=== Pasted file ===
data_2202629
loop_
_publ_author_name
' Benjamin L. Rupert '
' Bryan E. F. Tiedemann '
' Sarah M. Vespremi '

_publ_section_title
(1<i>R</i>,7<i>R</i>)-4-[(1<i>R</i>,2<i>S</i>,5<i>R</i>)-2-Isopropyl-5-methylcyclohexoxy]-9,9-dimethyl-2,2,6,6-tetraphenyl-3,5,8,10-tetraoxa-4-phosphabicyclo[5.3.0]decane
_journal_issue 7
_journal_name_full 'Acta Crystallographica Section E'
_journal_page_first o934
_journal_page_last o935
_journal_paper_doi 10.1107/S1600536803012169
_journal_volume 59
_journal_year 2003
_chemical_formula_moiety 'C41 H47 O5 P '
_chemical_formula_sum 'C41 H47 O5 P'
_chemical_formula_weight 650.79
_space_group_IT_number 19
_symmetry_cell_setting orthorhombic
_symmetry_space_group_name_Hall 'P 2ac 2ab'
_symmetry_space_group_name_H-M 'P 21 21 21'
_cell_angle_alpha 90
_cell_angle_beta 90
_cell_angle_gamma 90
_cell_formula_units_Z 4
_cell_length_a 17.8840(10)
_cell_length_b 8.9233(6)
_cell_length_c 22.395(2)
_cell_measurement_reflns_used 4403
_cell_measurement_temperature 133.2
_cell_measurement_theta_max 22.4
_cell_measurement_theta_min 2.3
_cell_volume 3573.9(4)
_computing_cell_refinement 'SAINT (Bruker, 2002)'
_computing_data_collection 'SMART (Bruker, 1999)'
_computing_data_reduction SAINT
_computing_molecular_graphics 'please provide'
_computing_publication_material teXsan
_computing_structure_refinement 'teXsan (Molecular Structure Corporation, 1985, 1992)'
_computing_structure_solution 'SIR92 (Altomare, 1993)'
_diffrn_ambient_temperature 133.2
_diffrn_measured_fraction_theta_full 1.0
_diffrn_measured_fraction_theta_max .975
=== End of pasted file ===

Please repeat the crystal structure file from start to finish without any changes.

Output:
data_2202629
loop_
_publ_author_name
' Benjamin L. Rupert '
' Bryan E. F. Tiedemann '
' Sarah M. Vespremi '

_publ_section_title
(1<i>R</i>,7<i>R</i>)-4-[(1<i>R</i>,2<i>S</i>,5<i>R</i>)-2-Isopropyl-5-methylcyclohexoxy]-9,9-dimethyl-2,2,6,6-tetraphenyl-3,5,8,10-tetraoxa-4-phosphabicyclo[5.3.0]decane
_journal_issue 7
_journal_name_full 'Acta Crystallographica Section E'
_journal_page_first o934
_journal_page_last o935
_journal_paper_doi 10.1107/S1600536803012169
_journal_volume 59
_journal_year 2003
_chemical_formula_moiety 'C41 H47 O5 P '
_chemical_formula_sum 'C41 H47 O5 P'
_chemical_formula_weight 650.79
_space_group_IT_number 19
_symmetry_cell_setting orthorhombic
_symmetry_space_group_name_Hall 'P 2ac 2ab'
_symmetry_space_group_name_H-M 'P 21 21 21'
_cell_angle_alpha 90
_cell_angle_beta 90
_cell_angle_gamma 90
_cell_formula_units_Z 4
_cell_length_a 17.8840(10)
_cell_length_b 8.9233(6)
_cell_length_c 22.395(2)
_cell_measurement_reflns_used 4403
_cell_measurement_temperature 133.2
_cell_measurement_theta_max 22.4
_cell_measurement_theta_min 2.3
_cell_volume 3573.9(4)
_computing_cell_refinement 'SAINT (Bruker, 2002)'
_computing_data_collection 'SMART (Bruker, 1999)'
_computing_data_reduction SAINT
_computing_molecular_graphics 'please provide'
_computing_publication_material teXsan
_computing_structure_refinement 'teXsan (Molecular Structure Corporation, 1985, 1992)'
_computing_structure_solution 'SIR92 (Altomare, 1993)'
_diffrn_ambient_temperature 133.2
_diffrn_measured_fraction_theta_full 1.0
_diffrn_measured_fraction_theta_max .975